Maybe you are looking to start a new career in the senior care industry. Or perhaps you have worked in the industry for a while, but are hoping to move to a new company or position. Either way, you will soon be starting the interview process and want to be prepared.
There are some questions that you can always expect to hear in an interview, regardless of the industry, company, or position. For example: Where do you see yourself in the next five years? What do you consider your greatest strengths? What about this opportunity most appeals to you?
You will want to have some amazing answers prepared for these obvious questions. But if you really want to make the best impression and give yourself the greatest chances of landing the gig, you need to prepare for the more nuanced questions around the topic of senior care.
Consider the following questions ahead of time, and come up with some talking points that can help you stand out from the crowd.
What do you believe are the qualities of an effective caregiver?
Regardless of whether you are applying for a position within a care facility or working directly with a family, the hiring parties are likely looking for the same set of qualities. They want to hire someone who is trustworthy, compassionate, and reliable. It will not be good enough to just state these traits, you should also find ways to demonstrate them.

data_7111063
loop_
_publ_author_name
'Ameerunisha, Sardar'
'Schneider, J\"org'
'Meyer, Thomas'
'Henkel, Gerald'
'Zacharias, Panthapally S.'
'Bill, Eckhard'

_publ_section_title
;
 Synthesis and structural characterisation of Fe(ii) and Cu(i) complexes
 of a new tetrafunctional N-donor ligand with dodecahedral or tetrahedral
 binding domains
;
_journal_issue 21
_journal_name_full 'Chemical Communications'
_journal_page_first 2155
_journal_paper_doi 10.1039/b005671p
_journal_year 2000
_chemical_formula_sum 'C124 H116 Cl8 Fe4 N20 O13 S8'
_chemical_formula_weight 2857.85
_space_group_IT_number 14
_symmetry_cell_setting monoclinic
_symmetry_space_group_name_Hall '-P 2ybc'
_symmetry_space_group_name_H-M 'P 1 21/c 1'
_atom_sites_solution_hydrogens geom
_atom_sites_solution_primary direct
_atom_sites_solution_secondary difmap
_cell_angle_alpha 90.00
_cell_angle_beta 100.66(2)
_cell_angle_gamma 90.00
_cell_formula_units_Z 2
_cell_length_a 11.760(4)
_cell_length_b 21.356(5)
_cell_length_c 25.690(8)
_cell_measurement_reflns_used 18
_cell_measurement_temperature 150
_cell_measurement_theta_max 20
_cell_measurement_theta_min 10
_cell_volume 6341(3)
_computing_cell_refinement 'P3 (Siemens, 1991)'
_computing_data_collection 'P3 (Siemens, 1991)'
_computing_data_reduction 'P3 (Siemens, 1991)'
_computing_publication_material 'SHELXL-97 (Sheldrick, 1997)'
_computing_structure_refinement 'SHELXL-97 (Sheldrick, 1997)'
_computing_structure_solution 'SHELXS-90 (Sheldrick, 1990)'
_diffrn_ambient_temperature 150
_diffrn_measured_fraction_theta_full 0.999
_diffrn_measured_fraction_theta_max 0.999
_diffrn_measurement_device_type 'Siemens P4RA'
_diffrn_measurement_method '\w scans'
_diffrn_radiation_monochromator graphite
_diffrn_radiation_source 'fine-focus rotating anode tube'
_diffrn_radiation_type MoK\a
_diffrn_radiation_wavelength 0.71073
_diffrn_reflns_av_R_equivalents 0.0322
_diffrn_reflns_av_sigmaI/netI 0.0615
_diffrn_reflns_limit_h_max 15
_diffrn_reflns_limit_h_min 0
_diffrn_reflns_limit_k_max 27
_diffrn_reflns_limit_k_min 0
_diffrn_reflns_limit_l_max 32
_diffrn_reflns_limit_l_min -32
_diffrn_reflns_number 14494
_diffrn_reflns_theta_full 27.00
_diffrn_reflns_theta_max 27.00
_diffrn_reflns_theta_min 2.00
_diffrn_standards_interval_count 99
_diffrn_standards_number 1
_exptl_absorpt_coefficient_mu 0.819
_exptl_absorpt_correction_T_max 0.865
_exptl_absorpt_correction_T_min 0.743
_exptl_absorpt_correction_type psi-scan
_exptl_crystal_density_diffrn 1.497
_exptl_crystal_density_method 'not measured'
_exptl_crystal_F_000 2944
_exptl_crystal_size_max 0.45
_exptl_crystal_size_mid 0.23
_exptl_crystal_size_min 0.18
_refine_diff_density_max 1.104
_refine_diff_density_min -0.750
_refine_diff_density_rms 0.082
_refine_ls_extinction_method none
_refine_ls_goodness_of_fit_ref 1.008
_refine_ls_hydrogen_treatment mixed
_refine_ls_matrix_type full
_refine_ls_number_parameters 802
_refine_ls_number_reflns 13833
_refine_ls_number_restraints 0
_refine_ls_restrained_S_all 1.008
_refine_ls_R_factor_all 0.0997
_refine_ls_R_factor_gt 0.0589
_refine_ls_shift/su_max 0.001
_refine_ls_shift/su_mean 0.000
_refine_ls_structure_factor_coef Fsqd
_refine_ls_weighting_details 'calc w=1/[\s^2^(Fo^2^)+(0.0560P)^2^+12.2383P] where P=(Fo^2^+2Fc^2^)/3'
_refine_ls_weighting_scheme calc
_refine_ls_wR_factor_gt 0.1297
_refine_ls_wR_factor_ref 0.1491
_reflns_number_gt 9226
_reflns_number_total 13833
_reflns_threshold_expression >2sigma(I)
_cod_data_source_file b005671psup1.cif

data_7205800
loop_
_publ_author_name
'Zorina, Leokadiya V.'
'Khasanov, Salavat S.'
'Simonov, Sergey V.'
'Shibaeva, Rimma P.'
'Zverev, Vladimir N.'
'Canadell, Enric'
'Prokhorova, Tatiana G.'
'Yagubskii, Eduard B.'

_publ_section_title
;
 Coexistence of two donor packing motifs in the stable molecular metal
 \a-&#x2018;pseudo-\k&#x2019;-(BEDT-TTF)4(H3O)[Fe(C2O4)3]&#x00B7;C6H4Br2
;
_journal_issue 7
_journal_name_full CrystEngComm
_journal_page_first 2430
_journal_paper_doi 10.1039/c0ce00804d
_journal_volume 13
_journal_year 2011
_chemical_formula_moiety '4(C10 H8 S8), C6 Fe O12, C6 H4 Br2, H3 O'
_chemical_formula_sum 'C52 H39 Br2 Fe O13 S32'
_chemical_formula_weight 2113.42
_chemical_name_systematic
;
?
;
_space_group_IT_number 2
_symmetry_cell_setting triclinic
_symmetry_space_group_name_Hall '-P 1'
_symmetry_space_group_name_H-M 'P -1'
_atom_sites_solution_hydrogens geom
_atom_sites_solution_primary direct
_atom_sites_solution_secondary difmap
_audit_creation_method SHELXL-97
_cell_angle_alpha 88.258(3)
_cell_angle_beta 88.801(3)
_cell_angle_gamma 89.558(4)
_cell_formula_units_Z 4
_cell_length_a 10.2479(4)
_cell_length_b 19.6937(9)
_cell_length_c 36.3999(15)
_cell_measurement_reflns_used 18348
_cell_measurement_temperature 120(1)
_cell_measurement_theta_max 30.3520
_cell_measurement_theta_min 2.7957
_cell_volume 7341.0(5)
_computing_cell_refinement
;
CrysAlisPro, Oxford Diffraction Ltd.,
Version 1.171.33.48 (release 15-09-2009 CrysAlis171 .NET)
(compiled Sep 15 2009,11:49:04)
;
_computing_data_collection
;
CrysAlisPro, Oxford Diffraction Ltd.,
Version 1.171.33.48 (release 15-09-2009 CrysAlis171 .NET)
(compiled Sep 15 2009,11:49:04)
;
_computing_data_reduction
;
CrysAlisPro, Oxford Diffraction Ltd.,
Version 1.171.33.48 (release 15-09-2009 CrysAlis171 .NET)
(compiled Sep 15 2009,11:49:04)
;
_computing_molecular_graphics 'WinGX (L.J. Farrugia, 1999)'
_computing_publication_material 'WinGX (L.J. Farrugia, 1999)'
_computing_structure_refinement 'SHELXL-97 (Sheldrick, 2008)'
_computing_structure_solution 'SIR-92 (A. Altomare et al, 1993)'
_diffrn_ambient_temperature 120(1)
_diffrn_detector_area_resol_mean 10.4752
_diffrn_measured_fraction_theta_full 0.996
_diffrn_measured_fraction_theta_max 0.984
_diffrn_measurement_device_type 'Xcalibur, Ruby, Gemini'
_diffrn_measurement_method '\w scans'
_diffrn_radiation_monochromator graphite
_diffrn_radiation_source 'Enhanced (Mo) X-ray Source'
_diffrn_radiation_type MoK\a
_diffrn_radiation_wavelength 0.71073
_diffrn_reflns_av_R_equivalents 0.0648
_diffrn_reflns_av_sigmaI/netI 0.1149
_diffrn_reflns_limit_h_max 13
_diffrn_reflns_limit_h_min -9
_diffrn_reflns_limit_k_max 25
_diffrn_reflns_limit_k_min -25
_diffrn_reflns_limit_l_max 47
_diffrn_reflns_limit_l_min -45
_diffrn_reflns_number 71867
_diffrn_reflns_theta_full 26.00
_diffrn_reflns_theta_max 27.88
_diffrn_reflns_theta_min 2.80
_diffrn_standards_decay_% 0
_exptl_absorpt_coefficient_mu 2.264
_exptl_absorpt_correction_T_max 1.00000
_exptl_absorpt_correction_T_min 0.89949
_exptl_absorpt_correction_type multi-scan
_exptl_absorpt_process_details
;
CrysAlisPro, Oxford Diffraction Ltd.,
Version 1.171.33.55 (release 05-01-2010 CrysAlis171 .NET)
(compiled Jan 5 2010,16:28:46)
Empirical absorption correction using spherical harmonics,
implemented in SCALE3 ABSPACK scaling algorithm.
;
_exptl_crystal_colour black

What do you consider the greatest challenges of working with the elderly?
There is no doubt that working with seniors can be mentally, emotionally, and physically taxing. Think about the position from these different angles, and then address how your experience and background has equipped you to best handle these challenges.
How do you plan to manage the stress of this position?
Recognizing the difficulties of working in the senior care industry is only half the battle. Even the most qualified individuals can experience burnout, resulting in high turnover rates. Employers want reassurance that they will not be refilling the position in the next few months. It is important that you consider ways to ensure that you maintain your own health, as well as the health of the senior in your care.
Remember that the interview process is a two-way street.
This is also a time for you to ask questions. In fact, sometimes the questions that you pose can do even more to demonstrate whether or not you are qualified for the position than the answers you provide. Be sure to inquire about any specific needs the senior(s) may have. You should also ask about the things that have made previous employees successful – or unsuccessful – in the position.